Easy walks in Wollongong
Maddens Falls – Dharawal National Park
Sprawling across more than 6,500 hectares of sandstone woodland, rainforests and eastern gully forests is Dharawal National Park, which is home to stunning Maddens Falls. An easy one-kilometre trail leads to the cascade’s viewing platform, with much of the route comprising a raised walkway to protect the sensitive swamp vegetation below. Madden Falls tumbles down a series of large boulders before connecting with the Georges River. Along the way, keep an eye out for native swamp rats, wallabies and tree frogs.
Brokers Nose Trail
Beginning at the top of Mount Ousley, the Brokers Nose Trail accesses one of the best coastal views in Wollongong. The trailhead can be hard to find as it is unmarked, meaning it doesn’t receive the same crowds as some of the other lookout walks in Wollongong. Having said that, it is most definitely worth the effort involved due to the 180-degree panoramas on offer across the Pacific Ocean, Wollongong and Port Kembla. The Brokers Nose Trail is relatively flat (although the terrain can be rough) and is flanked by cabbage tree palms and vines that offer plenty of shade.
Kid-friendly walks in Wollongong
Wollongong Botanic Gardens
Nestled at the foot of Mount Keira in the suburb of Keiraville is the Wollongong Botanic Gardens, which was established in the 1960s and opened to the public in September 1970. It features various themed areas, including a woodland garden, an azalea bank and a rainforest area with species native to the Illawarra region. One of the best ways to explore the gardens is along the 500-metre-long Go Slow for a Mo’ trail, a self-guided nature trail that invites you to connect with nature in a meaningful way. It leads between seven signposted sensory exercises with short, simple actions that allow you to pause and consider the natural world around you.
Macquarie Pass Jump Rock
Nestled at the bottom of Macquarie Pass is this gorgeous swimming spot, which is undeniably popular on hot, summer days. It is accessed along a short fire track, followed by an easy bushland trail that takes in lush trees, ferns and vines. Around the swimming hole are several ropes and rock climbing grips so you can clamber up the walls before jumping (or falling) back into the water. If you’re feeling brave, you can also jump off one of the platforms (which range from 3 to 10 metres in height) into the deep pool below.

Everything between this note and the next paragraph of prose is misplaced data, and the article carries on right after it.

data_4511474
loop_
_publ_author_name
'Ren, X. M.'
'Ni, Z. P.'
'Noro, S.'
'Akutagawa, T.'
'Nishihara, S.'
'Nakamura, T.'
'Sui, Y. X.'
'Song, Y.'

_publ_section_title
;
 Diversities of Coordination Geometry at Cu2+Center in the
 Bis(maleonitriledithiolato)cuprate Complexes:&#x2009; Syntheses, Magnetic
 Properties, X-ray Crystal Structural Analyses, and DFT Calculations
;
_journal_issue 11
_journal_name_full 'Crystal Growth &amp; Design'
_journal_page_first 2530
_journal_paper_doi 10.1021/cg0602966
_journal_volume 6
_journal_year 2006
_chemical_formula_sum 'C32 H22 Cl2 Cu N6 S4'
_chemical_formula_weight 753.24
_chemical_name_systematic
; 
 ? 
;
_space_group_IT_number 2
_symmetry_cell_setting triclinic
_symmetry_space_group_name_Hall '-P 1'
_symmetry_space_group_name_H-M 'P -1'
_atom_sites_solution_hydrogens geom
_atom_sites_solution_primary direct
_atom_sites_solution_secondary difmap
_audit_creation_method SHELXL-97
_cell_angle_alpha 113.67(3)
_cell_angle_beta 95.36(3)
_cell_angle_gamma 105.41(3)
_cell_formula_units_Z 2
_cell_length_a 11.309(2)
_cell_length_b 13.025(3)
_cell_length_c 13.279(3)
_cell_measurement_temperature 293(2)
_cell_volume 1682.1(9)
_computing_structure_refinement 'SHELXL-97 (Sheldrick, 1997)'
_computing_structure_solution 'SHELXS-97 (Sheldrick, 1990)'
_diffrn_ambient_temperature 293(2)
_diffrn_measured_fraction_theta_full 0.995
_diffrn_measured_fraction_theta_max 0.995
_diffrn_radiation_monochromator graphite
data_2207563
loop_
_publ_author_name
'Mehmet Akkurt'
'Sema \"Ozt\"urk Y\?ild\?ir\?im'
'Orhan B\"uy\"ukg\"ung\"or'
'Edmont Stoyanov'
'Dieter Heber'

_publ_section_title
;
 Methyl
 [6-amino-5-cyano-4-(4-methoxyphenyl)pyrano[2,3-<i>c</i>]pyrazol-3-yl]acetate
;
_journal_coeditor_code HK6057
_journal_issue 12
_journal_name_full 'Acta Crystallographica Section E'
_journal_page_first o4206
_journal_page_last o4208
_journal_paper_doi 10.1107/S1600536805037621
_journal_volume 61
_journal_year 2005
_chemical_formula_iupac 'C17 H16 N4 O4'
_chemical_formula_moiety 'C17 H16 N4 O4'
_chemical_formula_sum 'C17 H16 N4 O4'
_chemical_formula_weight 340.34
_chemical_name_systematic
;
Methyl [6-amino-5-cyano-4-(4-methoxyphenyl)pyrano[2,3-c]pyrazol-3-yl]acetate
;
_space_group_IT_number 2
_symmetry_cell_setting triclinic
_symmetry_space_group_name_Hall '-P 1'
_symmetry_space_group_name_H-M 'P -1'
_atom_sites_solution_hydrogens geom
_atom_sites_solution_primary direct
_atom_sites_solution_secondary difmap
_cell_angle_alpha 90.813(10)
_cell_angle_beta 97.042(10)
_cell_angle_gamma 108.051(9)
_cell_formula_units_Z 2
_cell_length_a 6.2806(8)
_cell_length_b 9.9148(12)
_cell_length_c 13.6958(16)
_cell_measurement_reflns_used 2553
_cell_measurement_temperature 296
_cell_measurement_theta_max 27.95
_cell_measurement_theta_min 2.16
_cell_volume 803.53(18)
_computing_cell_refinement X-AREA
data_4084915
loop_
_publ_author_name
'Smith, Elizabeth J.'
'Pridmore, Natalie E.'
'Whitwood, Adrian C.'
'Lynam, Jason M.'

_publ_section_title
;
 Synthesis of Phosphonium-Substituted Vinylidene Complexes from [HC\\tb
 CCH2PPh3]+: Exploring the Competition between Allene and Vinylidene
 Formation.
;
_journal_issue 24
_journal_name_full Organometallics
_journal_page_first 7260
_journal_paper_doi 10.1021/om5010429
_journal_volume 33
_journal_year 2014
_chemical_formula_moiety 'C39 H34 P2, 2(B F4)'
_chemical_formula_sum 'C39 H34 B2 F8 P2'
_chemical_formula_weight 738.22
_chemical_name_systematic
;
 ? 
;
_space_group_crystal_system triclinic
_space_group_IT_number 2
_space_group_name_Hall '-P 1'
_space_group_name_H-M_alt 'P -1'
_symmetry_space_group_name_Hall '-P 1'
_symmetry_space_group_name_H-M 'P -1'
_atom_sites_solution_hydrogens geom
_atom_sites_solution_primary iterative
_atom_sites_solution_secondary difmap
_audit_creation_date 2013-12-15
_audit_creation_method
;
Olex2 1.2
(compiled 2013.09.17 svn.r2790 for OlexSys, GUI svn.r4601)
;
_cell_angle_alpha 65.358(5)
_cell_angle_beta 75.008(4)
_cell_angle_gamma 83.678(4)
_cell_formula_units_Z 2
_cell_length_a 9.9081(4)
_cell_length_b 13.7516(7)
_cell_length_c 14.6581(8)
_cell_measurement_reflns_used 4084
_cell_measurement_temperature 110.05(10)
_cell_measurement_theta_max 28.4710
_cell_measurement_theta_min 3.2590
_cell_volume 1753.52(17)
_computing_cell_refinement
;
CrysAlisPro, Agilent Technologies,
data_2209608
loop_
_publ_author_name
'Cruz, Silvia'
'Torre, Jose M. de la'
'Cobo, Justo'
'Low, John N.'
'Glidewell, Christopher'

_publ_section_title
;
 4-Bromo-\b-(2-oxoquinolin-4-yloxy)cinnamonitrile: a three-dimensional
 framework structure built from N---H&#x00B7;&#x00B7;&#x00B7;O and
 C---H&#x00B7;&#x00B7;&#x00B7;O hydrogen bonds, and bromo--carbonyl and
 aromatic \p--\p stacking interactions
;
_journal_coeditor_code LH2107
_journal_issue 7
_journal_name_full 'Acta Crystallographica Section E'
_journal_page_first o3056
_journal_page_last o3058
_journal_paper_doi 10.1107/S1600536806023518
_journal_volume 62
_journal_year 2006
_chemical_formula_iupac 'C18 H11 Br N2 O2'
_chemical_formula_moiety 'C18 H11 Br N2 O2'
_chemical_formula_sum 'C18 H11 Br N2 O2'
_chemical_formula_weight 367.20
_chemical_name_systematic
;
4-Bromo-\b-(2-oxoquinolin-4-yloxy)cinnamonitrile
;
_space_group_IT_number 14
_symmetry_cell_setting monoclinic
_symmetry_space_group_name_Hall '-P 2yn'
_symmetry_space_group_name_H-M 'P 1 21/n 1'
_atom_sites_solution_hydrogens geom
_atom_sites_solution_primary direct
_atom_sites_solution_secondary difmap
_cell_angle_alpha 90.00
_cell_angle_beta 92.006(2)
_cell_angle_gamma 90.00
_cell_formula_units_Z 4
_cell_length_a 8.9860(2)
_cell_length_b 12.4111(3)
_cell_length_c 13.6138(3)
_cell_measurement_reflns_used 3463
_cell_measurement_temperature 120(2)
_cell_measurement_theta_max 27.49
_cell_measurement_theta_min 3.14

Best walks of the Illawarra
Wodi Wodi Track
Named after the traditional owners of the area, the Wodi Wodi people, this ever-popular trail is a great half-day adventure that takes in a dense tract of forest along the banks of Stanwell Creek. It descends the cliffs of the Illawarra Escarpment and offers magnificent views across the region, with glimpses of blue water en route to the Coalcliff railway station. The return hike involves a lot of climbing, so if you prefer, you can opt to continue downhill to the beach for a swim before returning to Stanwell Park by train.
Bulli Beach to McCauley’s Beach via Sandon Point Beach
Spectacular ocean views are the highlight of this almost six-kilometre trail that connects Bulli and McCauley’s beaches. It begins at Ocean Park before heading north towards the Bulli Surf Club and the ocean pools of the Bulli Rockpool. You can grab a bite to eat at the Bulli Beach Cafe before continuing on to Sandon Point Beach, which is a popular surfing destination. After traversing the headland of Sandon Point, the trail ends on McCauley’s Beach in Thirroul.
Kid-friendly bushwalks in Illawarra
Minnamurra Rainforest Walk
Located within Budderoo National Park is the Minnamurra Rainforest Centre, which is the starting point for this easy but rewarding rainforest walk. The trail is mostly flat and ideal for families with kids, taking in fun suspension bridges and canyon views along the way. As you stroll along the elevated walkways, listen to the sounds of native bird calls and gaze up at the towering rainforest canopy. Eventually, you will arrive at the picturesque cascade of Minnamurra Falls.
Illawarra Lookout Track
Illawarra Lookout is a rocky platform that offers splendid views of the rolling countryside and small towns that dot the region. The trail begins at the Barren Grounds picnic area and winds through forest and patches of heath, with only slight elevation changes. At only an hour in duration, it’s a great choice for families with small kids and offers sightings of wildlife and native birds along the way.